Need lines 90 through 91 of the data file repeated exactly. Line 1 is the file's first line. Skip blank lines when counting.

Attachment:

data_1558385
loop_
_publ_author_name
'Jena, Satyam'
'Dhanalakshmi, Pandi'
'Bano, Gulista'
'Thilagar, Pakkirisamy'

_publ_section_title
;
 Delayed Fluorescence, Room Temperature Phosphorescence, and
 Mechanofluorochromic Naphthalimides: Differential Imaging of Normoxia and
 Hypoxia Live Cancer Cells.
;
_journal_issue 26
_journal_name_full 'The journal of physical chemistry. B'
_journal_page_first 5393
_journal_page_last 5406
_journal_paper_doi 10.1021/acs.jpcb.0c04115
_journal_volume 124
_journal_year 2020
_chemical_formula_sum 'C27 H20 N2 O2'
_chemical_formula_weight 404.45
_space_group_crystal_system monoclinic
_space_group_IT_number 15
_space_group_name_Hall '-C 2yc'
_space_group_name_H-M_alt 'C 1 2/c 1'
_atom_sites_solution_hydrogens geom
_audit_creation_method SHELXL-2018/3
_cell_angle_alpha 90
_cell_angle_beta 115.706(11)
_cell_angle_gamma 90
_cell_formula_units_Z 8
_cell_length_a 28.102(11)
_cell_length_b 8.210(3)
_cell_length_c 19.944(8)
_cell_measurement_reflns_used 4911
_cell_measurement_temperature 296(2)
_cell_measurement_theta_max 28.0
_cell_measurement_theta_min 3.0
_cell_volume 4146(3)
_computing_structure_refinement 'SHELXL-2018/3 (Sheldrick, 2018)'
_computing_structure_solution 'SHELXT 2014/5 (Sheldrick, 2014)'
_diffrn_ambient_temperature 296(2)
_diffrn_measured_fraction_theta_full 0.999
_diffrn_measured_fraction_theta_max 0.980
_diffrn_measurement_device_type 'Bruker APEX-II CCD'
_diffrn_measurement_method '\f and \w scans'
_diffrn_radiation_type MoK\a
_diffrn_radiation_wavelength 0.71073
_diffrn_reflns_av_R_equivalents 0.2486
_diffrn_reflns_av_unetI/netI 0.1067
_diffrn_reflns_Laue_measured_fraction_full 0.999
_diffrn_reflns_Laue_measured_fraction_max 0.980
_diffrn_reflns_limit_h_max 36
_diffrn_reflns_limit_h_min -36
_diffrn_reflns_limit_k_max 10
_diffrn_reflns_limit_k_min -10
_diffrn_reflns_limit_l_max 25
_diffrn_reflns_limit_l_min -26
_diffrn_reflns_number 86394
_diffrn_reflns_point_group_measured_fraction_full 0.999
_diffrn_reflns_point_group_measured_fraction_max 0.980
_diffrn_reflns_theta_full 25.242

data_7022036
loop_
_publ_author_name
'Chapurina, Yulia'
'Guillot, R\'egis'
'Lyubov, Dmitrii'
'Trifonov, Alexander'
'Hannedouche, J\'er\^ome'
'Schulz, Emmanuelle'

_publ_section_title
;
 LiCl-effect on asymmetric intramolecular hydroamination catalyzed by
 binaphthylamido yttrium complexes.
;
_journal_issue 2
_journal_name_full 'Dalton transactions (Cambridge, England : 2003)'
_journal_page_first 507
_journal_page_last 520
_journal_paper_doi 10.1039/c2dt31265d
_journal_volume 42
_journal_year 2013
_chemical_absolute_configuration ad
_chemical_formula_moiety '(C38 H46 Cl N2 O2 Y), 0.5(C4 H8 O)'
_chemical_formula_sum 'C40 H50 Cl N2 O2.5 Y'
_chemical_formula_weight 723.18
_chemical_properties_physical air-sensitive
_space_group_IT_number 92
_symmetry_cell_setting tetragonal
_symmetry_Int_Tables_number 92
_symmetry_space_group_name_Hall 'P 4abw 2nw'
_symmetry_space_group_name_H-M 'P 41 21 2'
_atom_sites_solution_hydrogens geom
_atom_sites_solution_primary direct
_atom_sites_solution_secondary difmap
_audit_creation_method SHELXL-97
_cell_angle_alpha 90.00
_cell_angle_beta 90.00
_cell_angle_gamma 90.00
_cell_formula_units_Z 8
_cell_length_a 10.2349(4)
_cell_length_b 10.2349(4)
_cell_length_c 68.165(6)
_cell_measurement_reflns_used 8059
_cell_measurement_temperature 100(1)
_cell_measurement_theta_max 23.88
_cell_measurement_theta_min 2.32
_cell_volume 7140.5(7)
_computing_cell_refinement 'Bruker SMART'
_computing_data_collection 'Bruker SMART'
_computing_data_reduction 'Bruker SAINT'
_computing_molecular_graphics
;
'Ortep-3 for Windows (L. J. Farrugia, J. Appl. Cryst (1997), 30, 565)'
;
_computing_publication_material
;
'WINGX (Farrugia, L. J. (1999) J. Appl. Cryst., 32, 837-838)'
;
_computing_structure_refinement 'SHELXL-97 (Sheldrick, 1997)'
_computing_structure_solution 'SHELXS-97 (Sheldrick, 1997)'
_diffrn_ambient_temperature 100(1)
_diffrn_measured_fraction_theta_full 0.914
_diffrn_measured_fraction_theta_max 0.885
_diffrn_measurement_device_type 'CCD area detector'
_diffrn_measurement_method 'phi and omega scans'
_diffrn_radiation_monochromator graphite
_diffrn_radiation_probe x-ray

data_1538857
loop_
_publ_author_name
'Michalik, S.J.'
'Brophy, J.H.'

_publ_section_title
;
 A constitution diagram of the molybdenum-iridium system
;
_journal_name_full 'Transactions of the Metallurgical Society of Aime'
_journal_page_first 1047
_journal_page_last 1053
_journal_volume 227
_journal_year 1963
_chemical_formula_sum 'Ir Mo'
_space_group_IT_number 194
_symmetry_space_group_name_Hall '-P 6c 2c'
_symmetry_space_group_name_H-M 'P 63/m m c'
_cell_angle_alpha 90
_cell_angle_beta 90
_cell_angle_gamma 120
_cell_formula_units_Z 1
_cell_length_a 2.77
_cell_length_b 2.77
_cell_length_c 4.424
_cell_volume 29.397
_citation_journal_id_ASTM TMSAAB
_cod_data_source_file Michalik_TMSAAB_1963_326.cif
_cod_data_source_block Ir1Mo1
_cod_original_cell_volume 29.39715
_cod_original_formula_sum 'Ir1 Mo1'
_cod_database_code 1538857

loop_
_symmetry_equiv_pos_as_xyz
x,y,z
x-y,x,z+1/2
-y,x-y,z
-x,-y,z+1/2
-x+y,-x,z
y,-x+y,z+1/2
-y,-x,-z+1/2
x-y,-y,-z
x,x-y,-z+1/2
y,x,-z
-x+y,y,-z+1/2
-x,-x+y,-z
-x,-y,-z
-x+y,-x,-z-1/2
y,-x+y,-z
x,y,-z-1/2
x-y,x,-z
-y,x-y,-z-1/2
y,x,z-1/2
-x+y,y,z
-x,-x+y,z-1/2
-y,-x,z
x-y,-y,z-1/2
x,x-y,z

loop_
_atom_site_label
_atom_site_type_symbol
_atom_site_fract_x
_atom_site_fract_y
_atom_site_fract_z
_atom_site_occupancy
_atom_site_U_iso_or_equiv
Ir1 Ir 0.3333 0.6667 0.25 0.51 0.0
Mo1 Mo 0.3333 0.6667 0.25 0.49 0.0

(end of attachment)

_space_group_IT_number 92
_symmetry_cell_setting tetragonal